'Best and brightest' | Why the UK's new foreign workers Visa scheme should have HR excited

Why the UK's new foreign workers Visa scheme should have HR excited

The UK Government has announced a new Visa scheme which could pave the way for more overseas workers to boost the nation’s talent pool.

The ‘High Potential Individual’ (HPI) initiative will permit anyone who has graduated in the past five years – from a set list of 'elite' global universities – to live and work in the UK for at least two years if they hold a Bachelors or Master’s degree, or three years if they obtained a PHD.

Crucially, a key difference from existing Visa schemes is that, under the new HPI route, those coming to the UK will not need to already have a job offer. And in another positive move, anyone who successfully applies, will be able to bring their partner and children with them.

Ministers hope the HPI plan, which launched this week, will attract the “brightest and best” at the beginning of their careers to work in the UK.

The HPI visas cannot be extended beyond their two-three year term, but anyone residing in the country under the scheme will be able to switch to a Skilled Worker Visa when the time comes.

Why HR should be interested

The new scheme has been launched at an opportune time, when many firms are still struggling to plug gaps in their talent pools. In fact, new data from Natural HR has revealed that more than two in five employers consider talent recruitment the most significant HR challenge they will face in 2022 and beyond.

And with this scheme potentially speeding up the process for highly skilled graduates to ease that burden, HR leaders should be keeping a keen eye on the situation.

As Chancellor Rishi Sunak said: “This new visa offer means that the UK can continue to attract the best and brightest from across the globe. The route means that the UK will grow as a leading international hub for innovation, creativity and entrepreneurship.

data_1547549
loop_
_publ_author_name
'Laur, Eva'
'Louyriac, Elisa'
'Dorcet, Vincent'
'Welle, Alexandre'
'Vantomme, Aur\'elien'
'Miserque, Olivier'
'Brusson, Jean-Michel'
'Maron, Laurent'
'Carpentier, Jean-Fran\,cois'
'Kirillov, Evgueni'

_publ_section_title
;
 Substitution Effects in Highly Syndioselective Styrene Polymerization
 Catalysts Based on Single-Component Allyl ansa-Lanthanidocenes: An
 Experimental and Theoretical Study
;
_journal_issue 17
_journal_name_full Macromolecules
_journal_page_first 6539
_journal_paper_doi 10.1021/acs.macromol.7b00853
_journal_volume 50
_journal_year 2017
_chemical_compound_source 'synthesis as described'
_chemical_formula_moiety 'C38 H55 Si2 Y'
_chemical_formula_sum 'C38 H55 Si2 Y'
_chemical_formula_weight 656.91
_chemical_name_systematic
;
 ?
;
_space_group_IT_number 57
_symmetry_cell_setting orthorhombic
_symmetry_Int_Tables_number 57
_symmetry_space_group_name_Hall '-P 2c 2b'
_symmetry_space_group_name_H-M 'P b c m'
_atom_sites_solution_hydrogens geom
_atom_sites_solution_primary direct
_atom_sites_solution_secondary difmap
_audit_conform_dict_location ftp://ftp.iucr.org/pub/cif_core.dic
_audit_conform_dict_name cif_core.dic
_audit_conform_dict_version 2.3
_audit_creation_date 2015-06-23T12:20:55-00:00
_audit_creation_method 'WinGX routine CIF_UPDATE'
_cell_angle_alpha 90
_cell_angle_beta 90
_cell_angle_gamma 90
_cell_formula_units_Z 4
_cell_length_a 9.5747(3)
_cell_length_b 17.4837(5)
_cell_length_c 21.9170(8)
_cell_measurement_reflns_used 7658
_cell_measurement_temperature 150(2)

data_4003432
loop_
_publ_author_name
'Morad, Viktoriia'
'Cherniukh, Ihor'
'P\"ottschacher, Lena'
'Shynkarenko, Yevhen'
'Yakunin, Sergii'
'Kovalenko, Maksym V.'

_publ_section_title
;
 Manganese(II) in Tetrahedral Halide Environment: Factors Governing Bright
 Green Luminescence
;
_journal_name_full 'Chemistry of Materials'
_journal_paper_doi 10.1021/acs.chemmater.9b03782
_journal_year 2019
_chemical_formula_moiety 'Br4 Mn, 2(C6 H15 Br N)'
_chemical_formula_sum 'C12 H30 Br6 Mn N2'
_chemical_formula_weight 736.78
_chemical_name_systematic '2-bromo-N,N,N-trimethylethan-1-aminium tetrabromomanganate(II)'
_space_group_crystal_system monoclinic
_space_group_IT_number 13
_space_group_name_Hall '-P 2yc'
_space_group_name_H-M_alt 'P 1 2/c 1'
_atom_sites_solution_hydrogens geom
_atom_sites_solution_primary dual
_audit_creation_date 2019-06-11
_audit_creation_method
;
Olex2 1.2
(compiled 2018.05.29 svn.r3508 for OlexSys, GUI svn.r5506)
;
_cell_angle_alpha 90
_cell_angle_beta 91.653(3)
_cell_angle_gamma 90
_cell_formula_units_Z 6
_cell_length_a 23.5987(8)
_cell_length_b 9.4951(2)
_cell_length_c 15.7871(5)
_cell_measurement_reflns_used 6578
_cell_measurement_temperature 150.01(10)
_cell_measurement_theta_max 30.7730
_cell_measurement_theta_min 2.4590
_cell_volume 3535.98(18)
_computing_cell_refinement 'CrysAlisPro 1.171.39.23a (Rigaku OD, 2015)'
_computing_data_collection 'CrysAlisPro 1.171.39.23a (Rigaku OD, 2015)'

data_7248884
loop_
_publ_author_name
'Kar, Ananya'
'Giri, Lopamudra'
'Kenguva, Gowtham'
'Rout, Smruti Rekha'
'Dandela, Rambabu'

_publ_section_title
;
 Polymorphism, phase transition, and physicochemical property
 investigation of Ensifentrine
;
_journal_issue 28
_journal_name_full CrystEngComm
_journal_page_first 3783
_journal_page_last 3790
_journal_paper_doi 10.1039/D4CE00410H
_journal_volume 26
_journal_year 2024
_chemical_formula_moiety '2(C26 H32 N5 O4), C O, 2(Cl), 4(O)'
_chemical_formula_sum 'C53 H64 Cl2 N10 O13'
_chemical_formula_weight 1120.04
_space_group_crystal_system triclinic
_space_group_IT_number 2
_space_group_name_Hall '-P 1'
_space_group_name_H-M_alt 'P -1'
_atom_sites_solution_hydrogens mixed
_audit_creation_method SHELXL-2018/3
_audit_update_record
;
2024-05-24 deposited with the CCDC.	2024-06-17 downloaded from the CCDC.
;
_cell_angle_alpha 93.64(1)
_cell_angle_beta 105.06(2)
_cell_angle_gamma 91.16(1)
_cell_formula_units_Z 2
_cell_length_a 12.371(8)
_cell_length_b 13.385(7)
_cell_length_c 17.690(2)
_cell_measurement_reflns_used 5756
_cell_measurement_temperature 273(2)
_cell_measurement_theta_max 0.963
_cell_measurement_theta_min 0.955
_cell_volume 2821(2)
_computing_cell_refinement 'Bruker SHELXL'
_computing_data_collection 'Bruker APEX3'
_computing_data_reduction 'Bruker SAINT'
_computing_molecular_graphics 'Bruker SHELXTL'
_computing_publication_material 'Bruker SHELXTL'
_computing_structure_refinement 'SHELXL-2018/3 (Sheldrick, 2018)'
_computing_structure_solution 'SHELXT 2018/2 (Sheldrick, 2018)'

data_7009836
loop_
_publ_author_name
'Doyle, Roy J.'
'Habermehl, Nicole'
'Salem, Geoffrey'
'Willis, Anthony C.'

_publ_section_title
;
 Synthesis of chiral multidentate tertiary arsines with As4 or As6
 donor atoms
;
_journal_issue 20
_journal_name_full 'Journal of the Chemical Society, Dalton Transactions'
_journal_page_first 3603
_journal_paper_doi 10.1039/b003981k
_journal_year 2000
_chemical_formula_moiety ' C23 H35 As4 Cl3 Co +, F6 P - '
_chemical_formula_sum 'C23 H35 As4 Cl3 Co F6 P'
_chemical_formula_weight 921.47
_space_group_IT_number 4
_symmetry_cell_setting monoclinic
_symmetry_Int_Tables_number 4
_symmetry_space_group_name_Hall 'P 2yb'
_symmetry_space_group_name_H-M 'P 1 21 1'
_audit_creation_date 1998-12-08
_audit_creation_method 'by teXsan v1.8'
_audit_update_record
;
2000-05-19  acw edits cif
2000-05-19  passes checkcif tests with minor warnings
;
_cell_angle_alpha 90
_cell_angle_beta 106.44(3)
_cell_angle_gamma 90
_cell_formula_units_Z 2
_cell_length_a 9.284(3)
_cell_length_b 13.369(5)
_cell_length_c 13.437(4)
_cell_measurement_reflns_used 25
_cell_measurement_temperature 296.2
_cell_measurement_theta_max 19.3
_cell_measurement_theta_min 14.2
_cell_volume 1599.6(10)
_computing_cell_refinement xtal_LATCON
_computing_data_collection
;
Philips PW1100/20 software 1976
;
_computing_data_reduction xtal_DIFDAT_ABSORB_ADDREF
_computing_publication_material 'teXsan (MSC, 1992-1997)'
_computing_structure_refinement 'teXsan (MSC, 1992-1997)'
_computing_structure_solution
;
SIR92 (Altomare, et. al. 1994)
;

“We want the businesses of tomorrow to be built here today, which is why I call on students to take advantage of this incredible opportunity to forge their careers here.”

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‘Welcome addition’

Charlie Pring, Employment Specialist at international law firm Taylor Wessing, told HR Grapevine that the High Potential visa was “a welcome addition to the immigration routes available to workers” that would provide greater flexibility for both workers and employers.

Pring said: “While the scheme is capped at two or three years in the UK, only rewards overseas degrees in the last five years from elite global universities and does not lead to settlement – and so is not as generous as the previous highly skilled visa schemes that closed many years ago – crucially it's a personal visa that doesn't require a job offer or visa sponsorship. And it provides total flexibility for the applicant, with employment or self-employment permitted.

“The current landscape requiring employers to sponsor visas for skilled roles in many cases has been a headache for some UK businesses. A new personal visa option to complement the post-study work visa introduced in 2021 for UK graduates is a positive development for UK business immigration policy, that has pushed many workers into sponsorship due to a lack of alternative routes.”

Pring concluded: “Employers will be pleased to see a cheaper and often faster alternative visa route for some new hires, especially start-ups or SMEs that either are not yet sponsors or that can't afford the higher sponsorship fees. International businesses that are launching into the UK for the first time and that need to grow quickly will also benefit from removing the initial delay and red tape involved with sponsorship."



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Comments (2)

  • Kristal
    Kristal
    Tue, 31 May 2022 1:00pm BST
    I think this is hugely discriminatory. Why is it only "elite" students? This just proves they had the money to go to an elite university, unless they managed to obtain a scholarship. Surely anyone who has a Bachelor's Master's or PHd from any University should be eligible?

  • Jo
    Jo
    Tue, 31 May 2022 12:59pm BST
    How will this in any way address the chronic labour shortages we have across the board? It's absolute madness! This government really needs to read the room better; we have 1.295 million vacancies and 1.2 million unemployed - how is a slack handful of "brightest and best" going to help us grow back to where we were pre-pandemic? GDP and exports have taken a massive hit as a result of Brexit and we're not able to trade our way out of this and 1.295 million vacancies means 1.295 lots of income tax and NI not collected and 1.295 million lots of money going back into the economy. What a shambles.

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